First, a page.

Top Republicans have urged Barack Obama to change course after the president's huge setback in mid-term elections.
John Boehner, set to become the next speaker of the House of Representatives, said Americans had voted for "smaller government".
He pledged to repeal Mr Obama's healthcare reform "monstrosity", to cut spending and to create jobs.
Republicans captured 60 seats in the House to take power there, but the Senate remains in Democratic hands.
Mr Boehner vowed to start work on the "people's priorities".
"They want the president to change course. Change course we will," he said.
Mr Boehner insisted that halting the president's flagship healthcare reform was a top priority.
"I believe the healthcare bill will kill jobs, ruin the best healthcare system in the world and bankrupt our country," he said.
"That means we have to do everything we can to try to repeal this bill and replace it with common-sense reforms to bring down the cost of health care."
In the Senate, the Republicans made a net gain of at least six seats, leaving the Democrats with a slim majority.
Republican Minority Leader Mitch McConnell said the vote had clearly been a referendum on the Democratic Party's record over the last two years.
Dozens of those House seats and several Senate ones went to candidates backed by the Tea Party conservative anti-tax movement.
The election result is a stinging setback for the president, who was elected only two years ago with so much hope and so much exuberance, says the BBC's North America editor Mark Mardell.
While there will be much talk of compromise and reaching deals, many Tea Party supporters' explicit aim is to block and undo Mr Obama's agenda, our editor says.
Up for election were all 435 seats in the House (the lower chamber of Congress), 37 of the 100 seats in the Senate, governorships of 37 of the 50 states and all but four state legislatures.
With some counts still to be completed, projections suggested the Republicans had obtained a net gain of 60 seats in the House, more than the 54 they won in the landmark 1994 mid-terms, and the biggest exchange of seats since the Democrats won 75 in 1948.
Compounding the misery for Mr Obama's camp, a Republican captured the president's old Senate seat in Illinois.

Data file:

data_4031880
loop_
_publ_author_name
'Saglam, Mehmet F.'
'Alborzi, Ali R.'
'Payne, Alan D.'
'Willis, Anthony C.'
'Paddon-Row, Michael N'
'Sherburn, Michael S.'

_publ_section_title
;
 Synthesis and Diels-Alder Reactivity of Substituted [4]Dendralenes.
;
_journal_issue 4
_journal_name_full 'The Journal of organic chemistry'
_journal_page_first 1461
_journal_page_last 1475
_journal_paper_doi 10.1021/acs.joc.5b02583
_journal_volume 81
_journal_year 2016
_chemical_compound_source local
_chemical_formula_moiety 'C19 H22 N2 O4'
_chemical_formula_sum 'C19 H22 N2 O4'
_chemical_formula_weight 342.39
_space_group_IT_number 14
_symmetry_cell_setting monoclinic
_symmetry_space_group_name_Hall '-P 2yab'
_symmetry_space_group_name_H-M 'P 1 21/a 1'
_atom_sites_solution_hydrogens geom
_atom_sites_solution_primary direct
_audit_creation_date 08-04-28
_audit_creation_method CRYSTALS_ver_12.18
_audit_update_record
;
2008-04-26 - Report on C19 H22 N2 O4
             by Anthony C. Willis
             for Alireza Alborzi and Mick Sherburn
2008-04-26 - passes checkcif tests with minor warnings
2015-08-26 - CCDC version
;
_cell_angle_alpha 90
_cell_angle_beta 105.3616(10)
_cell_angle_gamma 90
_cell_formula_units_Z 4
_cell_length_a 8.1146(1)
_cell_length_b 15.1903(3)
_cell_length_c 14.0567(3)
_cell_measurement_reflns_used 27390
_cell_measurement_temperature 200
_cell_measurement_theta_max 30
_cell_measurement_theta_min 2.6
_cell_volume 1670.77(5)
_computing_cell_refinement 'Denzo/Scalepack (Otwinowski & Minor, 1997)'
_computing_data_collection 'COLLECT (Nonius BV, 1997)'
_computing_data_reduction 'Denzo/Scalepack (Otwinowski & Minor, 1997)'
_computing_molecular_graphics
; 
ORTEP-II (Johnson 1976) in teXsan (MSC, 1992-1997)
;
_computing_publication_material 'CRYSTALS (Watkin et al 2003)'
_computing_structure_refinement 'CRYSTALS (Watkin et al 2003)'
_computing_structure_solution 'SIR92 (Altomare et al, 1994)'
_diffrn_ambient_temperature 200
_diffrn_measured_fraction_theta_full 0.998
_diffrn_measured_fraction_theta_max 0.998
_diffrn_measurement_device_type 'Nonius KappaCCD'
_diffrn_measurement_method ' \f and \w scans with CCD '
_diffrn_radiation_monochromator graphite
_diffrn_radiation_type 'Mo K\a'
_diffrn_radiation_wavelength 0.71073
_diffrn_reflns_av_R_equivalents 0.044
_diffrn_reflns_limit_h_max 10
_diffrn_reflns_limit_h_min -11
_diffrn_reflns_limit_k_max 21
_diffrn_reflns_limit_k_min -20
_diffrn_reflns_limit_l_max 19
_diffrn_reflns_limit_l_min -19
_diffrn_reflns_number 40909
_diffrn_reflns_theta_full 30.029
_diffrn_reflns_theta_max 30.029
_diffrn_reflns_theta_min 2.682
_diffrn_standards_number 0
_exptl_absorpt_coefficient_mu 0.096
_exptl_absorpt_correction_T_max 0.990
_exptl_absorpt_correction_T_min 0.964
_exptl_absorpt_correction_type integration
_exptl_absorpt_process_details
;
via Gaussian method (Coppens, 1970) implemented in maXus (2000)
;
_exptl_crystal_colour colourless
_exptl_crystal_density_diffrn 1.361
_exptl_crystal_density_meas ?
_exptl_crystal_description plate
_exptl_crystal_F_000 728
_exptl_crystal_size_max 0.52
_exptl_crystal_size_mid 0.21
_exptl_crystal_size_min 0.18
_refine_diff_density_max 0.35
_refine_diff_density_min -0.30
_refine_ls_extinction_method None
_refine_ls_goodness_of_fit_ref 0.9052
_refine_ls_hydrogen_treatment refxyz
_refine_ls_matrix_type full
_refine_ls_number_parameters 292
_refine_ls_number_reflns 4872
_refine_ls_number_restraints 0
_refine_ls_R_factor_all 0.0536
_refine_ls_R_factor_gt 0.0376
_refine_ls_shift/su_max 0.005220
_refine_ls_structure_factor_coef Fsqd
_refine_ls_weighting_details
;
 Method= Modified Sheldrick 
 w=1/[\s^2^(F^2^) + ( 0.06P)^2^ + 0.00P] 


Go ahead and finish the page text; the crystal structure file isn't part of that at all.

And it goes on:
Republicans also took Senate seats from Democrats in Pennsylvania, Wisconsin, Arkansas, North Dakota and Indiana.
In Arkansas, Republican John Boozman defeated incumbent Blanche Lincoln in a historic reverse for the Democrats.
But in Nevada, one of the most dramatic contests of the night, the Democrats' leader in the Senate, Harry Reid, fought off Tea Party challenger Sharron Angle.
Mr Reid's victory sparked a delighted reaction from Senator John Kerry.
"Harry Reid isn't just Dracula, he isn't just Lazarus, he's our leader and our whole caucus is thrilled that he's unbreakable and unbeatable," he said.
Senate results from Washington State, Alaska and Colorado have still to be called.
'Tea Party tidal wave'
Within the Republican Party, the Tea Party movement celebrated a number of successes.
The movement, backed by former Alaska governor and 2008 Republican vice-presidential candidate Sarah Palin, managed to replace establishment Republican candidates with its candidates in some areas.
Tea Party favourite Rand Paul held Kentucky for the Republicans.
"We've come to take our government back!" Mr Paul said in his victory speech, adding there was a "Tea Party tidal wave".
However, his fellow Tea Party activist and Senate victor in Florida, Marco Rubio, sounded a note of caution.
"We make a grave mistake if we believe tonight these results are somehow an embrace of the Republican Party," he said.
"What they are is a second chance - a second chance for Republicans to be what they said they were going to be not so long ago."
But Christine O'Donnell, seen as a rising star of the movement, lost her Senate bid in Delaware after a campaign mired in controversy about her past life.
Governorships change hands
Republicans took governorships from Democratic hands in at least 10 states, including Pennsylvania, Michigan and Ohio, which is considered a crucial battleground for the 2012 presidential election. They also held Florida, where Democrat Alex Sink conceded victory to Republican Rick Scott after a bruising race.
The Democrats reversed the trend in two states, ousting Republicans in Hawaii and California, where Democrat Jerry Brown returned to the governorship after three decades, cruising past the billionaire former eBay boss Meg Whitman.
In five states, the result was still too close to call.
Among various local referendums, an attempt to legalise marijuana in California was defeated, while Oklahoma backed a measure banning judges from using Islamic law in rulings.